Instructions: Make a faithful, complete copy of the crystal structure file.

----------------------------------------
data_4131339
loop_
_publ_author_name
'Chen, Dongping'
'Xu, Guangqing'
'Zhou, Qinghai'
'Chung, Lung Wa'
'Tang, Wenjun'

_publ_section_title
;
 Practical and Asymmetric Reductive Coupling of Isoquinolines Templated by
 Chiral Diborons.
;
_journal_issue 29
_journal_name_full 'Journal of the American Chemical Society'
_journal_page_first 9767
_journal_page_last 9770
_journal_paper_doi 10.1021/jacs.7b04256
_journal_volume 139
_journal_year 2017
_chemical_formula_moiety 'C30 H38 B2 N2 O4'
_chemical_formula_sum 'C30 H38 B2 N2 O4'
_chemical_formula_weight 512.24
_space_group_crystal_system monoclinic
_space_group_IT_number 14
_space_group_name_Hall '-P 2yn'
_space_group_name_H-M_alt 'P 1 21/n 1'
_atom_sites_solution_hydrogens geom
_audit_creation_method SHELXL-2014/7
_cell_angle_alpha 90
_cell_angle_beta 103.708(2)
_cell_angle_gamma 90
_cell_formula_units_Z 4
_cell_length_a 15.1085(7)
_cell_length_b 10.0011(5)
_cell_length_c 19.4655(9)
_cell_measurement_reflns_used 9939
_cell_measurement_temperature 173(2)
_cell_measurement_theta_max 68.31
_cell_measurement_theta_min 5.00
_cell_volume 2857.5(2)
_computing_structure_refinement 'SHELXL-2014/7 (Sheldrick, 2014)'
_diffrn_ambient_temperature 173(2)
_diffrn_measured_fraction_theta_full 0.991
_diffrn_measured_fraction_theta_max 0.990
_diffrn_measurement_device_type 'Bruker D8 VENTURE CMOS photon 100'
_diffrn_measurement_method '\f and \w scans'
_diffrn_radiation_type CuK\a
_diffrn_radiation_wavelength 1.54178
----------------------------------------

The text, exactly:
data_4131339
loop_
_publ_author_name
'Chen, Dongping'
'Xu, Guangqing'
'Zhou, Qinghai'
'Chung, Lung Wa'
'Tang, Wenjun'

_publ_section_title
;
 Practical and Asymmetric Reductive Coupling of Isoquinolines Templated by
 Chiral Diborons.
;
_journal_issue 29
_journal_name_full 'Journal of the American Chemical Society'
_journal_page_first 9767
_journal_page_last 9770
_journal_paper_doi 10.1021/jacs.7b04256
_journal_volume 139
_journal_year 2017
_chemical_formula_moiety 'C30 H38 B2 N2 O4'
_chemical_formula_sum 'C30 H38 B2 N2 O4'
_chemical_formula_weight 512.24
_space_group_crystal_system monoclinic
_space_group_IT_number 14
_space_group_name_Hall '-P 2yn'
_space_group_name_H-M_alt 'P 1 21/n 1'
_atom_sites_solution_hydrogens geom
_audit_creation_method SHELXL-2014/7
_cell_angle_alpha 90
_cell_angle_beta 103.708(2)
_cell_angle_gamma 90
_cell_formula_units_Z 4
_cell_length_a 15.1085(7)
_cell_length_b 10.0011(5)
_cell_length_c 19.4655(9)
_cell_measurement_reflns_used 9939
_cell_measurement_temperature 173(2)
_cell_measurement_theta_max 68.31
_cell_measurement_theta_min 5.00
_cell_volume 2857.5(2)
_computing_structure_refinement 'SHELXL-2014/7 (Sheldrick, 2014)'
_diffrn_ambient_temperature 173(2)
_diffrn_measured_fraction_theta_full 0.991
_diffrn_measured_fraction_theta_max 0.990
_diffrn_measurement_device_type 'Bruker D8 VENTURE CMOS photon 100'
_diffrn_measurement_method '\f and \w scans'
_diffrn_radiation_type CuK\a
_diffrn_radiation_wavelength 1.54178